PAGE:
Deciding on Graduate School

Me at graduation (red circle)

Me at graduation (red circle)

When doing your undergrad degree, at some point you have to decide how you want to approach the start of your career and potential further steps in higher education. Do you go to Graduate School? If yes, when? What school? What program?

In Germany, after the Bologna reforms, college education for most career tracks is ordinarily (with a few exceptions, of course) split into a three-years Bachelor’s degree and a two-years Master’s degree. While employers have not fully adjusted to this system yet, there is evidence (anecdotal, at least) that a Bachelor’s degree can be sufficient for a successful career in most fields.

However, I was always determined to go to Graduate School. Not only because of potential career benefits, but because I did not feel like I had done and learned everything I wanted to after three years of college. So “if” was answered. The questions that remained were: when and where?

 

When
Many of my classmates decided to complete a Master’s degree either directly after graduation or after a year of internships and travelling. This way you start your career with a higher degree of education (and thus probably a higher salary); also, once you start working full-time, it may be hard to find the right time to go back to school and you have probably gotten used to a certain lifestyle.

However, I decided that I wanted to gain full-time work experience in order to explore my interests and strengths/weaknesses and determine my mid-term career goals.  This way I could make an informed decision and choose the ideal school and program for me. So I first joined an early-stage fintech startup to “get my hands dirty” and afterwards moved to a large media company where I worked on the expansion of their portfolio of later-stage digital investments.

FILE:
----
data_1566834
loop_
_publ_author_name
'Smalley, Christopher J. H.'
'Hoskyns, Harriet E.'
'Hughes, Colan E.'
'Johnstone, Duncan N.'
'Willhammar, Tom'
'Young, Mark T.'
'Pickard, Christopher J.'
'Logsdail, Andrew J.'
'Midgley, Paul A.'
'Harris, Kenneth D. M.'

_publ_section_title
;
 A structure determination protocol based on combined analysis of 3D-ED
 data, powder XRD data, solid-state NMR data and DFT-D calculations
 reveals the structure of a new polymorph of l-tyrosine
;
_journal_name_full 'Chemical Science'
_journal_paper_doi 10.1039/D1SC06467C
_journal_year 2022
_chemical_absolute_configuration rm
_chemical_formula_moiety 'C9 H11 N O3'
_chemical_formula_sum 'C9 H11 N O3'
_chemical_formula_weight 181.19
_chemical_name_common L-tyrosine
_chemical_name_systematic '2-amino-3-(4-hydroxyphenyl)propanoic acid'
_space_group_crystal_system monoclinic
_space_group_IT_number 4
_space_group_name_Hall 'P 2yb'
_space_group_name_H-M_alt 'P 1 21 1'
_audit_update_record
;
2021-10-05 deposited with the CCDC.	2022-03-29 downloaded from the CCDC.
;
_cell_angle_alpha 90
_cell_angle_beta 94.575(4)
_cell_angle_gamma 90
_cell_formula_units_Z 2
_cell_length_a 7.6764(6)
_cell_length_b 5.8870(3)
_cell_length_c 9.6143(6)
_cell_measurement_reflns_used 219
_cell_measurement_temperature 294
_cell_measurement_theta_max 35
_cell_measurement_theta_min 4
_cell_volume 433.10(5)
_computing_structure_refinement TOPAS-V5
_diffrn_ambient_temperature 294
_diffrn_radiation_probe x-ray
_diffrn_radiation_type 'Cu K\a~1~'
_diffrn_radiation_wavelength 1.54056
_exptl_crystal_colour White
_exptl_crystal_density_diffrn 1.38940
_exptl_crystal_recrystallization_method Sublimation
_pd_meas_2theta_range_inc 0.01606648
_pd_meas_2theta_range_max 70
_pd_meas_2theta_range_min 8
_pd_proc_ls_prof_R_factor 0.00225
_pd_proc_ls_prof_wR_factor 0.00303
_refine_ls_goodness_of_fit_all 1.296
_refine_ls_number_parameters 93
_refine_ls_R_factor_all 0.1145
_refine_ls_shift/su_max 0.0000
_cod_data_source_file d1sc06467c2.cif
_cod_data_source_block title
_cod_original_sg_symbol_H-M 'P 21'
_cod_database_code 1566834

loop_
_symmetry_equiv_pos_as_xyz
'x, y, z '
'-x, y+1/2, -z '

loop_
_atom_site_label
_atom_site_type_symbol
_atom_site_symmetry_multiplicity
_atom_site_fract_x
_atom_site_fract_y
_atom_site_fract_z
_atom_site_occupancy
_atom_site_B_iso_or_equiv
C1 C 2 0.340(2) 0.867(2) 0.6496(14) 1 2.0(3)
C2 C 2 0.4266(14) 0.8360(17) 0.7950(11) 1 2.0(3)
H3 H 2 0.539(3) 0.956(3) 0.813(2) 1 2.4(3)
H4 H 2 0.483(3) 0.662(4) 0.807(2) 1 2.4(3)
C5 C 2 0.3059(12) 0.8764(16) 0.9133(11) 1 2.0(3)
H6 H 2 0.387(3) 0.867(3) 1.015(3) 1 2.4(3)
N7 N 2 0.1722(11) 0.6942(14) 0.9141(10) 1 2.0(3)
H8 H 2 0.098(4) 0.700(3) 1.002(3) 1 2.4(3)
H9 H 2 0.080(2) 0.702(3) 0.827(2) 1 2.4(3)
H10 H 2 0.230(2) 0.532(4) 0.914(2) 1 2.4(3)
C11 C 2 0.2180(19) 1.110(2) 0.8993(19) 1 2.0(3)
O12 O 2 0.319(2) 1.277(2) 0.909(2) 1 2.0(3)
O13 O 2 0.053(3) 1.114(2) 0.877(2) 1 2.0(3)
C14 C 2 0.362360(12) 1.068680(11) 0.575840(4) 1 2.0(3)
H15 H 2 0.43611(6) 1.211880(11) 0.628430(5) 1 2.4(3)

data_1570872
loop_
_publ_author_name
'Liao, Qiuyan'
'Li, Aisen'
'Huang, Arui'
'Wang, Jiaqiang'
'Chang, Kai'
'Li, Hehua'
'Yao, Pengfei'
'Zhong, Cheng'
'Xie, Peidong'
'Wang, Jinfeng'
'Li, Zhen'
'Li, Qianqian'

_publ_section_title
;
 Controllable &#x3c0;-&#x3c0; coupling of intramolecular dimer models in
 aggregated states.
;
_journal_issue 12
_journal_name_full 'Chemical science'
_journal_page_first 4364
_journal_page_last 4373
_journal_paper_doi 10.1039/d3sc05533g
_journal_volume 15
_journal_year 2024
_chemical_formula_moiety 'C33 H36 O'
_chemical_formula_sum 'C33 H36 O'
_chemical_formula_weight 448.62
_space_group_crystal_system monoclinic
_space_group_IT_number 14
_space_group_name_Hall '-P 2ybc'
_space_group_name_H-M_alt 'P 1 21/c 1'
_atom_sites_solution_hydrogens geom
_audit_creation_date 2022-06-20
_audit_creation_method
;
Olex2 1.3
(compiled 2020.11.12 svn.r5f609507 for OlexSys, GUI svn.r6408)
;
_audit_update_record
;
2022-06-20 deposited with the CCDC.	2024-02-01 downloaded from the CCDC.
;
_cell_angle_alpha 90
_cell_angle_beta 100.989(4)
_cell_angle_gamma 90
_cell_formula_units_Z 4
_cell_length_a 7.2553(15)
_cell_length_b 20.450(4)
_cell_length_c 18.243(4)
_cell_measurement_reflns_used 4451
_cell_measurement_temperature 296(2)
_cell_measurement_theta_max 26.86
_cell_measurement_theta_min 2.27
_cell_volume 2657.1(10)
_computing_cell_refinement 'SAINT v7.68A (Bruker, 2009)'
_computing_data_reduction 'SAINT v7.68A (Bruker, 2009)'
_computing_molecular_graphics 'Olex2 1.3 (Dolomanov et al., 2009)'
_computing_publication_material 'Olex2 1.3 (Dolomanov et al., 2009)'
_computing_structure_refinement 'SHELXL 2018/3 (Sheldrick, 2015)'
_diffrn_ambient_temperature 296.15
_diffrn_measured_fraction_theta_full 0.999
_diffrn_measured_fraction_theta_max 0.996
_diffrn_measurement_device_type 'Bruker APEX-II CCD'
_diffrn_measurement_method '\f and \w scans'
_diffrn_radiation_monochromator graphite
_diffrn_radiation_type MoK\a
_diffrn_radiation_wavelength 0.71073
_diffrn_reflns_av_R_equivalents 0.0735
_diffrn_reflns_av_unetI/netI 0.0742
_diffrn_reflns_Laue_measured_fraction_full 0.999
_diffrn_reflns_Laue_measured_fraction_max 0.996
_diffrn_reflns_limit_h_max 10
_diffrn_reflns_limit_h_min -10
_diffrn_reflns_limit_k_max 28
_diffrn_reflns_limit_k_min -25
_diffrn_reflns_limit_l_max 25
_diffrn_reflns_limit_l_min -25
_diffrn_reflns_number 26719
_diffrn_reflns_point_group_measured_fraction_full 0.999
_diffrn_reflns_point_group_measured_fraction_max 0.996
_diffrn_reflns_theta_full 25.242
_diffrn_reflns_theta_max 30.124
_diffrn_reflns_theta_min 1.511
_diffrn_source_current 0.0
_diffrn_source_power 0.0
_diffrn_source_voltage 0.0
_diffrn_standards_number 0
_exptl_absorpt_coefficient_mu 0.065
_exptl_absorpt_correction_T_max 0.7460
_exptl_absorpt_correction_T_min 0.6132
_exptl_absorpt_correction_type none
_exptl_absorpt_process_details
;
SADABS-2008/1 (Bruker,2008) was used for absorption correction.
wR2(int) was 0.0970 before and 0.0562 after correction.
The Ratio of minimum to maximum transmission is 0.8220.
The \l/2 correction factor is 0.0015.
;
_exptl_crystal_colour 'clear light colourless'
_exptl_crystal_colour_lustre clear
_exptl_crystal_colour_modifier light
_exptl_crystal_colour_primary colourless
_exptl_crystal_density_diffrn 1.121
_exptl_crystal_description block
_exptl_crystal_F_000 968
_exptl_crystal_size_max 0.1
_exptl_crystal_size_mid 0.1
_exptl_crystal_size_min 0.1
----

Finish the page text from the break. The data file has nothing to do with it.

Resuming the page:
Where
Based on these experiences I realized that I wanted to stay at the intersection of finance and technology. This is not an extremely common combination in the academic world and the majority of the programs I looked at did not seem suited for me: MBA programs with their core curriculum were too broad for me, most finance programs were designed to make you a hardcore “Quant” and the technical programs were rather suited for future software engineers.

I quickly came to the conclusion that I needed a program with great flexibility to tailor my own custom curriculum. Thus, when I came across the MFin, I was immediately intrigued. The (few) required courses are all in my area of interest and the majority of my curriculum is up to me. It is possible to take courses at all MIT departments; in case you don’t find what you’re looking for, you can even cross-register at Harvard. Additionally, the practical “hands-on” nature of many courses was a deciding factor for me as, after three years of full-time work, I couldn’t imagine going back to a full curriculum of standard lectures.

And, last but not least: Where else can you find such a world-class faculty in both finance and technology?

The last questions that remained after making the decision for MIT and the MFin program was: 12 or 18 months? I applied for the 18-months-program; I simply couldn’t imagine that I can fit everything I want to do at Sloan into just 12 months.

For an insight into why other students chose to join the MFin program, take a look here and here.

Torsten Walbaum

Torsten is a candidate in the 18-month MFin program, class of 2018. Before MIT, he worked on later-stage tech investments and in an early-stage fintech startup. His current goals for his free time are to explore the Boston area restaurant and bar scene as well as to travel Central America and the Caribbean during the breaks.

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1 Comment

  1. Hi Torsten,
    Great to see you on campus at the first day of Orientation and hope you enjoy the long weekend! Thanks for contributing to the blog..

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